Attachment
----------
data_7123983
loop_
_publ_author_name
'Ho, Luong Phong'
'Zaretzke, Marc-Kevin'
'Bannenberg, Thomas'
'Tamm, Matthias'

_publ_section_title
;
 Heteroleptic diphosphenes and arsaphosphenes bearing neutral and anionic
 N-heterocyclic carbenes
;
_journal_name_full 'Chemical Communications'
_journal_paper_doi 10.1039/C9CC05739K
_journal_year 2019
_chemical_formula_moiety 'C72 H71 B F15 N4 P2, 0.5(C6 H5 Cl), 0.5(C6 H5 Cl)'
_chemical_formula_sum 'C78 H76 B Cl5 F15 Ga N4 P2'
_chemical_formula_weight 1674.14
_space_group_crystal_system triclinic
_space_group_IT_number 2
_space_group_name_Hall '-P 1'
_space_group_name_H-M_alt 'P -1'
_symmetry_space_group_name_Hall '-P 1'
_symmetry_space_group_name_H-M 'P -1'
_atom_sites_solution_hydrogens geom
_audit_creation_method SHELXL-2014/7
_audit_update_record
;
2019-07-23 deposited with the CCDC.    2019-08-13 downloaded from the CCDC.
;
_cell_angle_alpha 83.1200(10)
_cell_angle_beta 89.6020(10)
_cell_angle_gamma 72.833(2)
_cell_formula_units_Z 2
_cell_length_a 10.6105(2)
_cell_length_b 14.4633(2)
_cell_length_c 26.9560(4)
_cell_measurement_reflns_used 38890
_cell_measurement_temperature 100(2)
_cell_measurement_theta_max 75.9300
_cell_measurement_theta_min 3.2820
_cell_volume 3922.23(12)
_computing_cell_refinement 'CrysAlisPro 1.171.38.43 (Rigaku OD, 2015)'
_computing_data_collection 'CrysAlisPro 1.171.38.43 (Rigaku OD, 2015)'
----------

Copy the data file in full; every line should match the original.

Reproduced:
data_7123983
loop_
_publ_author_name
'Ho, Luong Phong'
'Zaretzke, Marc-Kevin'
'Bannenberg, Thomas'
'Tamm, Matthias'

_publ_section_title
;
 Heteroleptic diphosphenes and arsaphosphenes bearing neutral and anionic
 N-heterocyclic carbenes
;
_journal_name_full 'Chemical Communications'
_journal_paper_doi 10.1039/C9CC05739K
_journal_year 2019
_chemical_formula_moiety 'C72 H71 B F15 N4 P2, 0.5(C6 H5 Cl), 0.5(C6 H5 Cl)'
_chemical_formula_sum 'C78 H76 B Cl5 F15 Ga N4 P2'
_chemical_formula_weight 1674.14
_space_group_crystal_system triclinic
_space_group_IT_number 2
_space_group_name_Hall '-P 1'
_space_group_name_H-M_alt 'P -1'
_symmetry_space_group_name_Hall '-P 1'
_symmetry_space_group_name_H-M 'P -1'
_atom_sites_solution_hydrogens geom
_audit_creation_method SHELXL-2014/7
_audit_update_record
;
2019-07-23 deposited with the CCDC.    2019-08-13 downloaded from the CCDC.
;
_cell_angle_alpha 83.1200(10)
_cell_angle_beta 89.6020(10)
_cell_angle_gamma 72.833(2)
_cell_formula_units_Z 2
_cell_length_a 10.6105(2)
_cell_length_b 14.4633(2)
_cell_length_c 26.9560(4)
_cell_measurement_reflns_used 38890
_cell_measurement_temperature 100(2)
_cell_measurement_theta_max 75.9300
_cell_measurement_theta_min 3.2820
_cell_volume 3922.23(12)
_computing_cell_refinement 'CrysAlisPro 1.171.38.43 (Rigaku OD, 2015)'
_computing_data_collection 'CrysAlisPro 1.171.38.43 (Rigaku OD, 2015)'